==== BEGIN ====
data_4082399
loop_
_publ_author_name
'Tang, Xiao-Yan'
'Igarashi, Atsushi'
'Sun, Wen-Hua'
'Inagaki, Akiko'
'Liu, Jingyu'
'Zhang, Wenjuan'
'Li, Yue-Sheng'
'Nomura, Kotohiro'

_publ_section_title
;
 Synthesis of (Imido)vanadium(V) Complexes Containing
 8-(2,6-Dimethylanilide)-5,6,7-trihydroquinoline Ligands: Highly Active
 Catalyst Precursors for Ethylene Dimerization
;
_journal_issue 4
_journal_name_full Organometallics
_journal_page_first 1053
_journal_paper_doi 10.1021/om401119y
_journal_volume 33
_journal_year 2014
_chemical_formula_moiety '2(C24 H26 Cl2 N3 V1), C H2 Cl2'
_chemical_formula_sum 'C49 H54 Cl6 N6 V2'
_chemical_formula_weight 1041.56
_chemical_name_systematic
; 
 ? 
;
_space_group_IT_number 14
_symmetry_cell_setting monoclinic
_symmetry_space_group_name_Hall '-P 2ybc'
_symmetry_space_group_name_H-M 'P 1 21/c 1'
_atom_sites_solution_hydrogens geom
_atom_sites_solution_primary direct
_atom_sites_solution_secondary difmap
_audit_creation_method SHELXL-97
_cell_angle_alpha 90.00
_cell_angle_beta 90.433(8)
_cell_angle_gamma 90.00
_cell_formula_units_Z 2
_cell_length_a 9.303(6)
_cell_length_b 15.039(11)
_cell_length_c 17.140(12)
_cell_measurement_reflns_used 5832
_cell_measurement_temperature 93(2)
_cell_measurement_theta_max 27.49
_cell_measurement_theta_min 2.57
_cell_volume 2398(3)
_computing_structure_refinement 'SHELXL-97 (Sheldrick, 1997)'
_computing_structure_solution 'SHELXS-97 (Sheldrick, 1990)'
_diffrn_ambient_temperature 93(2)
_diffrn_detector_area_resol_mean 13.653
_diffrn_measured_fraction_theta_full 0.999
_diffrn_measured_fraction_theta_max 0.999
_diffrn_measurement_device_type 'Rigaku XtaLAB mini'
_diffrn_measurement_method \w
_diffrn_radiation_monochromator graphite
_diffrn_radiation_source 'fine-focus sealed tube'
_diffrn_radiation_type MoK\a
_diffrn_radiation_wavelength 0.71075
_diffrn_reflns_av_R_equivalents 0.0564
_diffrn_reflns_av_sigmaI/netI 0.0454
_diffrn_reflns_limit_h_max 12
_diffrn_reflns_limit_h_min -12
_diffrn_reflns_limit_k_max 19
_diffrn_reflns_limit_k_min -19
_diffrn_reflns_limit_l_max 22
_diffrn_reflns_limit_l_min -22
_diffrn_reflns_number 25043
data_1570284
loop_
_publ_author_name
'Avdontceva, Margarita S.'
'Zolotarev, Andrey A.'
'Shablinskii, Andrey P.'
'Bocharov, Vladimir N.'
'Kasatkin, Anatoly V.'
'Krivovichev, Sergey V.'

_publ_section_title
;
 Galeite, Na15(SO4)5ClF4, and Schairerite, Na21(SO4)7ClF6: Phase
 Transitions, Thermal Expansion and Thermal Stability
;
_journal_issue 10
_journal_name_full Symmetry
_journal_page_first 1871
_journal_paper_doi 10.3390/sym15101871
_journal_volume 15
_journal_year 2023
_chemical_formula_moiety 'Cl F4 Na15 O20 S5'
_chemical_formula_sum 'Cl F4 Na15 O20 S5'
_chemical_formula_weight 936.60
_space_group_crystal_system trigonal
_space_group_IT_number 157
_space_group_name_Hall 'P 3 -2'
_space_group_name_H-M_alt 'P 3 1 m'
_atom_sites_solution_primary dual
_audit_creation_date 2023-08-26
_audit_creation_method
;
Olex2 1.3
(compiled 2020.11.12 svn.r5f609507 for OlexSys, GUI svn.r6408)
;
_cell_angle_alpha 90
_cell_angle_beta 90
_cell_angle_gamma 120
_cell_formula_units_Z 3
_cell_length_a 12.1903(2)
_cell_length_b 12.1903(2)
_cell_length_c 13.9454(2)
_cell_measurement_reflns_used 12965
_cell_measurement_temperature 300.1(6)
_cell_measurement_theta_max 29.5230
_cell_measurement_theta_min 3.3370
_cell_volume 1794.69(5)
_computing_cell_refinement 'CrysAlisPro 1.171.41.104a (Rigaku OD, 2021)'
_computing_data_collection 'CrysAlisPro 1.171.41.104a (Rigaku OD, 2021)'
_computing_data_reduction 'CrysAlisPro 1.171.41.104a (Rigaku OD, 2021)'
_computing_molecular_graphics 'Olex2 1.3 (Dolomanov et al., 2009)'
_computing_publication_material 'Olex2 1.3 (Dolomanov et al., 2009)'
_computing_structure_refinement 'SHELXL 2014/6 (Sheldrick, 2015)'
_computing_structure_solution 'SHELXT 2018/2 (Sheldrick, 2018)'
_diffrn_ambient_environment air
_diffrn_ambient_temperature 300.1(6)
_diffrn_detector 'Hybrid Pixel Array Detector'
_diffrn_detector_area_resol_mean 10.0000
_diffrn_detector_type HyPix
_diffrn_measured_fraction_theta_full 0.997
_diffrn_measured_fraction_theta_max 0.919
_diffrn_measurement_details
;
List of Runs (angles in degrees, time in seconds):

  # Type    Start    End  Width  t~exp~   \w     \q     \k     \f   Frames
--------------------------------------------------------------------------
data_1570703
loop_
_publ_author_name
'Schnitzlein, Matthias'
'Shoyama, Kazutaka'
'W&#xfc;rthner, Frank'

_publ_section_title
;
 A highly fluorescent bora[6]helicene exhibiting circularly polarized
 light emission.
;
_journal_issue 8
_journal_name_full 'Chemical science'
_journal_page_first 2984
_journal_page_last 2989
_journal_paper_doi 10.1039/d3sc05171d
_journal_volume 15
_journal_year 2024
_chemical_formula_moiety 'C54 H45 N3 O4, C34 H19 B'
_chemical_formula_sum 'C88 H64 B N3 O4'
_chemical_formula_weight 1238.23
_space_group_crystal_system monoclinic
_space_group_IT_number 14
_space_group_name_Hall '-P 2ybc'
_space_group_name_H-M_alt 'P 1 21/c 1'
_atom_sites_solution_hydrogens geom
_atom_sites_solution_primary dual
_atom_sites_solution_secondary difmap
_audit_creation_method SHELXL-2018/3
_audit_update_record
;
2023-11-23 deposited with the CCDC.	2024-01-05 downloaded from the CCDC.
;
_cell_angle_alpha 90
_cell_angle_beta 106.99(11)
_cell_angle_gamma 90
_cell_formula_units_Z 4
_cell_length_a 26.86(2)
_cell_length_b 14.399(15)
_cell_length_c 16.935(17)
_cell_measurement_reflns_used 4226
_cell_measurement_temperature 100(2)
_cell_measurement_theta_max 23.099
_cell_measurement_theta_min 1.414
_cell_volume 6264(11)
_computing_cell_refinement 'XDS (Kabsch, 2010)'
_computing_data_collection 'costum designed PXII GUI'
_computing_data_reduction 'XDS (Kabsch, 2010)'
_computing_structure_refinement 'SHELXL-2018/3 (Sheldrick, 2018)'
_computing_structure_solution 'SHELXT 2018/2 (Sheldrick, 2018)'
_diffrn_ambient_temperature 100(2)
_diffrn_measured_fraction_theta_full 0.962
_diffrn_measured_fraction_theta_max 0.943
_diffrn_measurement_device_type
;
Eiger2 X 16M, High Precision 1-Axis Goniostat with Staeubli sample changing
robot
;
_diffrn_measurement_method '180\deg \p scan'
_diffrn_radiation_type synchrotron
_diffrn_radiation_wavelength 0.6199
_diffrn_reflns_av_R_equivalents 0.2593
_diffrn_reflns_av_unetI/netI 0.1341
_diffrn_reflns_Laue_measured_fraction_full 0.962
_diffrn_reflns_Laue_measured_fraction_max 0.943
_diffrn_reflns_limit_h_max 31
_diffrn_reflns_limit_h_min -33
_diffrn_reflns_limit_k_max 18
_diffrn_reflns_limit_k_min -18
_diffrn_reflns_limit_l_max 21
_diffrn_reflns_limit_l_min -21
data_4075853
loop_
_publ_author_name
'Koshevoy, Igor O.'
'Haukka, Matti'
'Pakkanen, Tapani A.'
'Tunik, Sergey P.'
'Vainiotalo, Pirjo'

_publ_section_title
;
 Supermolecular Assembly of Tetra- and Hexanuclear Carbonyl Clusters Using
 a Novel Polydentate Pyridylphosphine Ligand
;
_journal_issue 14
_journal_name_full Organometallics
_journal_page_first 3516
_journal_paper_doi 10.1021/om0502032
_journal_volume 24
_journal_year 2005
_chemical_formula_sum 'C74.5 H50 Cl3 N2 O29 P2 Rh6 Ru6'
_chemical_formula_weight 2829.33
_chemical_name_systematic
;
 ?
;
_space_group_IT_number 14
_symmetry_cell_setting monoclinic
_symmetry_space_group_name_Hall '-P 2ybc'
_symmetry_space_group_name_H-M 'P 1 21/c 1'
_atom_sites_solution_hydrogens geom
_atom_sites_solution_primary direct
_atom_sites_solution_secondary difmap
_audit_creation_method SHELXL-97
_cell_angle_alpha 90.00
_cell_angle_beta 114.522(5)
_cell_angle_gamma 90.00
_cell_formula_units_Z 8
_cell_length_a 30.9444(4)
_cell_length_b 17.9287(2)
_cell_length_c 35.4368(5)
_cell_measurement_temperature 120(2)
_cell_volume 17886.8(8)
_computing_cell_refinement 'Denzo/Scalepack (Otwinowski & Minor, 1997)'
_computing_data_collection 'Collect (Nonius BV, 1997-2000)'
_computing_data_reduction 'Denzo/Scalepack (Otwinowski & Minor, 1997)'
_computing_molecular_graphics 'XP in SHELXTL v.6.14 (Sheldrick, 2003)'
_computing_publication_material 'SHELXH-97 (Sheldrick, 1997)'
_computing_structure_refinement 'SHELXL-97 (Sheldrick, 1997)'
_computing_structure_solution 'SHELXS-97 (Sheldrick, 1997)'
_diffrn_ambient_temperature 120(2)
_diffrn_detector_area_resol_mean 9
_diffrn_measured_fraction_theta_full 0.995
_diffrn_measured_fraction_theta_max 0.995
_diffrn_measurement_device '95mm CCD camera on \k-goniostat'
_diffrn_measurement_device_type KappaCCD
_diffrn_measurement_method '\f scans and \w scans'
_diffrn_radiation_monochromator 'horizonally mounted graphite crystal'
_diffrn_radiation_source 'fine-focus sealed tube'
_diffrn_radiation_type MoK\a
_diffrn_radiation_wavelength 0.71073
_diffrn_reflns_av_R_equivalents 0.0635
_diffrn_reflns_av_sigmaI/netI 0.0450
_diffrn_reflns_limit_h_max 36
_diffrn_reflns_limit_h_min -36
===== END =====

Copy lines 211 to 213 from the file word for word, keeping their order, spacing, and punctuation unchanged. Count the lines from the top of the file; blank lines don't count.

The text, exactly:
'Koshevoy, Igor O.'
'Haukka, Matti'
'Pakkanen, Tapani A.'